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Feminist Detection at UCSD: Veronica Mars
by Curtis Marez `

During its first two seasons, Veronica Mars is set in the fictional beachside community of Neptune, somewhere between Los Angeles and San Diego, where the title character solves crimes while working for her father’s detective agency, Mars Investigations.  Her high school is played by public school Oceanside High in Oceanside, California and the crimes Veronica solves often foreground class and gender issues, including violence against women (see the “Veronica Mars and Feminism” clip and commentary).  In season three the young detective enrolls in Hearst College, represented in this clip by UC San Diego (although Hearst is more usually represented by San Diego State).  Veronica becomes a criminology major and gets involved in the investigation into the murder of a dean and the prime suspect, a professor who was having an affair with the dean’s wife (SPOILER ALERT: the TA did it!).  At the same time she attempts to identify a campus rapist. What is the significance of bringing elements of the detective genre to college? By combining the roles of detective and student researcher, what does the character of Veronica Mars suggest about the aim or value of education?  Why does the show juxtapose a feminist protest and a scene of Veronica and her boyfriend breaking up? Is it significant that the protestors prominently include women of color?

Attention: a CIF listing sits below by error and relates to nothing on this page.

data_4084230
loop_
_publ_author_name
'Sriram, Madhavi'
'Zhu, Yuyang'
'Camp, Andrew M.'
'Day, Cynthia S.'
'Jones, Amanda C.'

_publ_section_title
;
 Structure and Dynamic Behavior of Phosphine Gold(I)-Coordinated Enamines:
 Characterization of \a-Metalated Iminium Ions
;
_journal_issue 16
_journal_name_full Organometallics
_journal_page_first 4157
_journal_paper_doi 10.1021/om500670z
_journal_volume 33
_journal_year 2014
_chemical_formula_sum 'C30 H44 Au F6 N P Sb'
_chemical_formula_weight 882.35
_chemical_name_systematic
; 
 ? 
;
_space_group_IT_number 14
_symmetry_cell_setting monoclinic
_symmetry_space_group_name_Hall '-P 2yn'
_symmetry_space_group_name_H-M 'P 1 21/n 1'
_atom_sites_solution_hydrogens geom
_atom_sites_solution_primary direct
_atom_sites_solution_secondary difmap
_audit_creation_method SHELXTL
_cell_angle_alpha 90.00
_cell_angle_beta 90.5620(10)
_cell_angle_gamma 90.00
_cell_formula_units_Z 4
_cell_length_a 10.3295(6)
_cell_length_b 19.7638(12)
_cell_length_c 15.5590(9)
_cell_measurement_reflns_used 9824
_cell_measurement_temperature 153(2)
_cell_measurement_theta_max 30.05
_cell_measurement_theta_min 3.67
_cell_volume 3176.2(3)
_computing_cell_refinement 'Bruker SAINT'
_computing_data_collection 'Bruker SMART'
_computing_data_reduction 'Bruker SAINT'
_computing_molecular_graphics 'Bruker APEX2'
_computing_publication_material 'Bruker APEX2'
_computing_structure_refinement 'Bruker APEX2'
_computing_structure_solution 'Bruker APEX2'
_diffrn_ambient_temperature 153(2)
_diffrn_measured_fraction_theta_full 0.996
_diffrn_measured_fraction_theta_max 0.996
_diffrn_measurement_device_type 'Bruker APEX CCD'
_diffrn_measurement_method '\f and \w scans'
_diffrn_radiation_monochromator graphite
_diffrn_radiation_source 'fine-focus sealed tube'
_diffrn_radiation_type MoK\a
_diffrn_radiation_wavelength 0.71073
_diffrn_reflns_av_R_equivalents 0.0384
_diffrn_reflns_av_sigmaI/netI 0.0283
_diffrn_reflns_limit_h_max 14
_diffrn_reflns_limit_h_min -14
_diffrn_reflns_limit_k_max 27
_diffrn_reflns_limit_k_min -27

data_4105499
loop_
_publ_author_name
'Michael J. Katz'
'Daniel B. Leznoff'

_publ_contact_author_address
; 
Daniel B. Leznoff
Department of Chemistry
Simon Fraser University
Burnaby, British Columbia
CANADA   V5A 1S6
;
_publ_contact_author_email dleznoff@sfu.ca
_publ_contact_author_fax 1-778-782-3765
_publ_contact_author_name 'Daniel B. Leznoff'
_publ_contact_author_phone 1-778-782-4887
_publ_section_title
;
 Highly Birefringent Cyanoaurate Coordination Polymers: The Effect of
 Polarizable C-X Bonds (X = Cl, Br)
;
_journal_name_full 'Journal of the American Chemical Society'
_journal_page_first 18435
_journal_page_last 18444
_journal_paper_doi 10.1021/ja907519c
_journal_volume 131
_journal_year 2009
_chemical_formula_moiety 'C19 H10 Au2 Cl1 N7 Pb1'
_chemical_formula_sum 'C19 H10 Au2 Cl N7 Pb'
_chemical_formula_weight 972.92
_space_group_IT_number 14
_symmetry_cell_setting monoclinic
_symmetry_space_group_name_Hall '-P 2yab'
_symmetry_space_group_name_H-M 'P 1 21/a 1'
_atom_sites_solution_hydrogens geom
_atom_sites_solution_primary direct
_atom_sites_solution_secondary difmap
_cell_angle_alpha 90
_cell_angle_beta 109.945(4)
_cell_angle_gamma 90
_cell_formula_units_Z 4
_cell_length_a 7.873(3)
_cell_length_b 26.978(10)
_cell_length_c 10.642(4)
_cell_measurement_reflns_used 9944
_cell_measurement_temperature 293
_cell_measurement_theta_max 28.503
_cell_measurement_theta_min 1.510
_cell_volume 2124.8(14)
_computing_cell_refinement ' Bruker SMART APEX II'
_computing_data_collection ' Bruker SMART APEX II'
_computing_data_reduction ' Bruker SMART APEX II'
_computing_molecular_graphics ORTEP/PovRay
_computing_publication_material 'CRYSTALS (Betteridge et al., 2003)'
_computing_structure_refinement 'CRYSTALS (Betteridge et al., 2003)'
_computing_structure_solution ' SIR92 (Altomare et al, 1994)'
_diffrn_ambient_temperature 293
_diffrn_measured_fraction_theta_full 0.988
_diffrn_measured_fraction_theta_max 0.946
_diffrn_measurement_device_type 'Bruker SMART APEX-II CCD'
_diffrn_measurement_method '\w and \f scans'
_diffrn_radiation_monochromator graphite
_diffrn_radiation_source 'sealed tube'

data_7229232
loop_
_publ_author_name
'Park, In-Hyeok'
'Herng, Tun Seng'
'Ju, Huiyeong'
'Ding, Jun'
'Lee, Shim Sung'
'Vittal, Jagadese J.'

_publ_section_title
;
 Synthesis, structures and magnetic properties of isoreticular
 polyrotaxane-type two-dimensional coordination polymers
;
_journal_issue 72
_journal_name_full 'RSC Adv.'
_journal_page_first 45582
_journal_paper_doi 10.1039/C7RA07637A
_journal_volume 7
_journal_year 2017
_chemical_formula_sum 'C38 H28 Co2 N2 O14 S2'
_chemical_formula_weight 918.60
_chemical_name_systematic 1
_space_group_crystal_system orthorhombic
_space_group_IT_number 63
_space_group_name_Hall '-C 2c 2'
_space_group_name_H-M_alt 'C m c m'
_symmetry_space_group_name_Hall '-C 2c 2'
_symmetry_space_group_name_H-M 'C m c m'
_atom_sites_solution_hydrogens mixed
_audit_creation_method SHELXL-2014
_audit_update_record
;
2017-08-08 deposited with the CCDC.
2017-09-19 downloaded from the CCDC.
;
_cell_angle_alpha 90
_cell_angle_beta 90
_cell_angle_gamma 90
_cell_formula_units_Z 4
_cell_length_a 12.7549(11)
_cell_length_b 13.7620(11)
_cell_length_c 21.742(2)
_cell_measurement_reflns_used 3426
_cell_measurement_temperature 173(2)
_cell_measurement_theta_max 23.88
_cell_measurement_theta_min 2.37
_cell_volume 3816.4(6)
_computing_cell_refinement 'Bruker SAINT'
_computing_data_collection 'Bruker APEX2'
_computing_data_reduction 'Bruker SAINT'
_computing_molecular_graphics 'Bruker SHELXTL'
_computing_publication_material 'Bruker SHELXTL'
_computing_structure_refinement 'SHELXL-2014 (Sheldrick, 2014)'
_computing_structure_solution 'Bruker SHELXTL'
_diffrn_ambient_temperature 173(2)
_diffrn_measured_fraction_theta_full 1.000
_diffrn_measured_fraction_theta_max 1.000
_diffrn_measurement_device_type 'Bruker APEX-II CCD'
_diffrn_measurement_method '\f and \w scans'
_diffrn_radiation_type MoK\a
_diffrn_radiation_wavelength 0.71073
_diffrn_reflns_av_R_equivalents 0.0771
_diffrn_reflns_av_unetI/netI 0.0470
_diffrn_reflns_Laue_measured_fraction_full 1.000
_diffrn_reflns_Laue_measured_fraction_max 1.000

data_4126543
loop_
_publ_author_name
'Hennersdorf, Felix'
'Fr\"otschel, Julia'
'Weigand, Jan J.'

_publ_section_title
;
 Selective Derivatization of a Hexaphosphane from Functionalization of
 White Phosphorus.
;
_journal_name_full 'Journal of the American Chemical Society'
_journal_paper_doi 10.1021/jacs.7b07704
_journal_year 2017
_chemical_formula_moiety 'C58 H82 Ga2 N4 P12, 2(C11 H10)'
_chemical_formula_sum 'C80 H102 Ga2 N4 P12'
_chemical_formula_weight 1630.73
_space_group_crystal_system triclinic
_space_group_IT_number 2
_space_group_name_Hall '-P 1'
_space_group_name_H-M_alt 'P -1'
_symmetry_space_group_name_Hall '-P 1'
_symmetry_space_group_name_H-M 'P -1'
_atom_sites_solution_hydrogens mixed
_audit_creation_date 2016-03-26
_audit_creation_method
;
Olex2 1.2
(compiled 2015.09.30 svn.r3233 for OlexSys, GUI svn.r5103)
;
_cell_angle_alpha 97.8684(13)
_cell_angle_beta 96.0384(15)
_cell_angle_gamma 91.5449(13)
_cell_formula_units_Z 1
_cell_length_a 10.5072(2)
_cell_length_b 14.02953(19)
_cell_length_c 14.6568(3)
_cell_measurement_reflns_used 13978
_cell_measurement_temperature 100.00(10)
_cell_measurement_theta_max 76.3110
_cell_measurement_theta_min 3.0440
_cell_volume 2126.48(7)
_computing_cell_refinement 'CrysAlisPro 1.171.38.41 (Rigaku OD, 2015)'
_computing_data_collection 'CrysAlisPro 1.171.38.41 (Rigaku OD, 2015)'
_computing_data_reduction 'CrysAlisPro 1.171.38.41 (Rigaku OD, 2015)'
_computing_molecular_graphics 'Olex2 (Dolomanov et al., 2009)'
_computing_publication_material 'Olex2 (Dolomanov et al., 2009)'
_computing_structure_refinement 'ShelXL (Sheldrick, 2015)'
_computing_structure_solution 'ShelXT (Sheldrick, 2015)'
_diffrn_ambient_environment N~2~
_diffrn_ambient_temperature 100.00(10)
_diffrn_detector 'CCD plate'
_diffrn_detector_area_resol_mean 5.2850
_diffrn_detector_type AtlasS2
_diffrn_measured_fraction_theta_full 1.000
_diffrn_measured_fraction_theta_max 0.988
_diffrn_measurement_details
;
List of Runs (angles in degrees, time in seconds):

This Commentary is related to the following Clips:
Feminist Detection at UCSD: Veronica Mars by Rob Thomas (2006) Veronica Mars brings her detective skills to bear on campus crimes.